By Joe Gose
Commercial real estate prognosticators across the board remain bullish on 2015, declaring that an abundance of low-cost capital will continue to boost property markets around the world.
Some, however, like Chicago-based LaSalle Investment Management, a real estate investment manager with $50 billion in assets under management, are warning that because it is late in the cycle, investors should exercise caution in anticipation of a downturn in a few years.
But the firm’s investment guidelines and other indicators suggest that the San Francisco Bay Area will continue to attract an outsized share of commercial real estate capital. Among other recommendations, LaSalle advised buyers to focus on investment themes inherent to the Bay Area: secular trends like technology or urbanizing markets that will be less exposed to a downturn, and sustainability.
“As I look at it, any forecast that says there should be caution is based upon looking backward and not necessarily looking forward,” said Russell Ingrum, the San Francisco-based managing director for the capital markets office practice at commercial real estate firm CBRE Group, Inc. “If you look forward, it’s hard to see anything troublesome.”
San Francisco’s commercial property prices have increased roughly 90 percent since the market bottomed in 2010, according to the January 2015 Moody’s/RCA (Real Capital Analytics) CPPI, a commercial property price index that measures price changes in repeat sales. That is about 18 percentage points more than the CPPI recovery in the United States as a whole. The technology boom has fueled nearly 300,000 new jobs in San Francisco over the same period, according to the Moody’s/RCA report.
Additionally, like last year, foreign real estate investors continue to rank San Francisco as the third most desirable market in the world behind New York and London, according to the latest annual survey conducted by the Association of Foreign Investors in Real Estate, which was released in early January.
The fact that few, if any, of the most coveted San Francisco office buildings are for sale has not soured interest, Ingrum said. Many structures have already traded or are controlled by owners uninterested in selling, but buyers are getting creative in order to increase their exposure to the city or establish a foothold in it.
“There’s a whole lot more demand for trophy properties than supply,” he said. “But buyers still want to be downtown, so maybe they’ll take a little more risk on a location they wouldn’t have wanted originally or take an older building that’s in need of renovation. We will see more of that this year.”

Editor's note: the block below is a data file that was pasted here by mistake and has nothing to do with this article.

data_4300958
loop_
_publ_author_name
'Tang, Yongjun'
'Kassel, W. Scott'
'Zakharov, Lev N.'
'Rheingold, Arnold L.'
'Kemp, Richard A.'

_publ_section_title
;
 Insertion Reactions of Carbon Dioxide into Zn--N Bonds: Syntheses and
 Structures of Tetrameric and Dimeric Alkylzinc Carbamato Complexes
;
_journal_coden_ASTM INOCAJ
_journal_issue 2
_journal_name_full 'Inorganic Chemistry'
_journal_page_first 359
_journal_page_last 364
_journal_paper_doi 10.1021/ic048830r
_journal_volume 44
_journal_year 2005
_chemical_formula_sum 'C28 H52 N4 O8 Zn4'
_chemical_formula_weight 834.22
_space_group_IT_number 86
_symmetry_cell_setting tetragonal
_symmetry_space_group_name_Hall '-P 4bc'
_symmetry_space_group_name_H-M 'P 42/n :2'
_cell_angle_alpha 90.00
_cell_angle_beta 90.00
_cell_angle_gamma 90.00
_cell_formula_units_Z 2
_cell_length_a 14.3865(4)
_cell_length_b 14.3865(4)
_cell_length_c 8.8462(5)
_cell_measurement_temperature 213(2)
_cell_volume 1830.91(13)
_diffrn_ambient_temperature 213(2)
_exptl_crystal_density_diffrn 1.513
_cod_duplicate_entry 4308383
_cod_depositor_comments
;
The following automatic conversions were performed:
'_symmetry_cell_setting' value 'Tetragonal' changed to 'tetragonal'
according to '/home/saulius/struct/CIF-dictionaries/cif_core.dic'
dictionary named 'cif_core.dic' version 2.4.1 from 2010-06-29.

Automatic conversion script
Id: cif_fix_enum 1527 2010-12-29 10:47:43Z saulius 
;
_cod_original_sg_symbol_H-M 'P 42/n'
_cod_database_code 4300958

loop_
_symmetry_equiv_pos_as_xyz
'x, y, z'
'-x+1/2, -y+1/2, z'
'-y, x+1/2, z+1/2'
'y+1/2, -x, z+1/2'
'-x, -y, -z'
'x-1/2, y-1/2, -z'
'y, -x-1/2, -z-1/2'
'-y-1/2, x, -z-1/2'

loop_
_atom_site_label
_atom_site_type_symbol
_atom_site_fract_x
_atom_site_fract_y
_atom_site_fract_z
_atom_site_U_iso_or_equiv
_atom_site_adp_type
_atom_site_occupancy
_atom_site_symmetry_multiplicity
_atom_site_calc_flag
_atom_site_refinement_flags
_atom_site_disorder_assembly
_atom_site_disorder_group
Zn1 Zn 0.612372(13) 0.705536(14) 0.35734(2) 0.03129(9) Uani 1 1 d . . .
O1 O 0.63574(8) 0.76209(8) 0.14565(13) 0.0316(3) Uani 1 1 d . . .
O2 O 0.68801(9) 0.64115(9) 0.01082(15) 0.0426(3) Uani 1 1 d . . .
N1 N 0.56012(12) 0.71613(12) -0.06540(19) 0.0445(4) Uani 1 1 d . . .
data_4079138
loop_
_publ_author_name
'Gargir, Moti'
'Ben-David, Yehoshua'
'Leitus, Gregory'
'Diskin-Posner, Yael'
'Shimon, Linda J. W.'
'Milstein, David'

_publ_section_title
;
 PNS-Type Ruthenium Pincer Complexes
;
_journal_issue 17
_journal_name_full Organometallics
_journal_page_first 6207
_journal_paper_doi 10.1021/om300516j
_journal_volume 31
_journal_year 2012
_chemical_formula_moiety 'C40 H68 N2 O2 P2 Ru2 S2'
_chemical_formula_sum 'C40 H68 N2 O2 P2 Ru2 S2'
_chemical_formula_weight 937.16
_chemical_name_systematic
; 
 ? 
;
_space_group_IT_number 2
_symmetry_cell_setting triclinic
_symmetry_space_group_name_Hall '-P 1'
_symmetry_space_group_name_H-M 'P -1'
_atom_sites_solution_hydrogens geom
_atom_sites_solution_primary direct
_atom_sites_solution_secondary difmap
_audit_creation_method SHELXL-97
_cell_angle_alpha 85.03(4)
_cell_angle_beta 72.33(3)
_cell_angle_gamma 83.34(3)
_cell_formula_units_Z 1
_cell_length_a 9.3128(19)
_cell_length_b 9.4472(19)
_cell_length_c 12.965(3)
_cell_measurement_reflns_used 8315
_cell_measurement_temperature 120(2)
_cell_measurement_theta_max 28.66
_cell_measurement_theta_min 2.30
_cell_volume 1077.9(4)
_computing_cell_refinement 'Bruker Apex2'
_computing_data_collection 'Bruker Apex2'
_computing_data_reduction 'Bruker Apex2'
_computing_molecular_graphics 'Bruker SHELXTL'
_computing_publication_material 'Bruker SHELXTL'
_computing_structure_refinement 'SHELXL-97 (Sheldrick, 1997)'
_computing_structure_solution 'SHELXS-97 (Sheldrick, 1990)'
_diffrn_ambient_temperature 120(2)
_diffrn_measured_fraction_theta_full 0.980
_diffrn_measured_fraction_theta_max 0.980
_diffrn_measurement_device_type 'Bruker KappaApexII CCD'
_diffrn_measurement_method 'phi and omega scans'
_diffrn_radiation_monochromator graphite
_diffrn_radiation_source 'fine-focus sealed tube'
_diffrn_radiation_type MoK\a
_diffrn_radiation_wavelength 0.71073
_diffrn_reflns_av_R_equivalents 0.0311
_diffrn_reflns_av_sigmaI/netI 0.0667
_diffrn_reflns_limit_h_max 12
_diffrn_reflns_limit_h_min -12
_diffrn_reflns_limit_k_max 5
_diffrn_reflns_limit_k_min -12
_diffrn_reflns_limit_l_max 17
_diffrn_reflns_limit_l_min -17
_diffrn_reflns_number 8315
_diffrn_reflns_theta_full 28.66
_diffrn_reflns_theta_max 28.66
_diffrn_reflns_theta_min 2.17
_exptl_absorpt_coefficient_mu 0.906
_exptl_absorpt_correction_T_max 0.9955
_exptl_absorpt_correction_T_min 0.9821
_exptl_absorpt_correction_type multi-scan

In some cases, high property prices require investors to accept lower returns than desired during the first couple years of ownership. But Ingrum wagers that buyers will be “pleasantly surprised” over time as lease rates climb. CBRE reports that asking rental rates for office space in San Francisco grew 14.2 percent to an average of $63.24 per square foot in 2014, thanks to 17 leases for more than 100,000 square feet each and pre-leased construction deals.
Plus, Class A office properties fetched an average sale price of $641 per square foot, the brokerage said. That’s still well below the replacement cost of around $950 per square foot, Ingrum noted.
“The cost of new supply is always the governor,” he said, “and as the cost of new supply goes up, developers are going to require higher rental rates for compensation.”
Some lenders such as life insurance companies, however, are wondering if the upward trajectory in rental rates can continue unabated, suggested Eric Von Berg, a principal in the San Francisco office of commercial mortgage banking firm Newmark Realty Capital, Inc. Thus, underwriters are beginning to more closely scrutinize debt service coverage ratios and other standards in the event office rents or hotel room rates drop, he said.
“When a hotel can charge $400 a night, that’s one thing,” Von Berg said. “But lenders are saying, ‘Let’s see what the deal looks like if we took rates back to 2008. What would the numbers look like then?’ So there is some concern.”
The potential that the market could run out of office space given Proposition M’s looming construction restrictions in the city also is generating some anxiety, Ingrum said.
“Price becomes the best allocator of scarce resources, so if we run out of space, prices will go up,” he added. “But if they shoot up too high too fast, tenants are going to start making alternative choices.”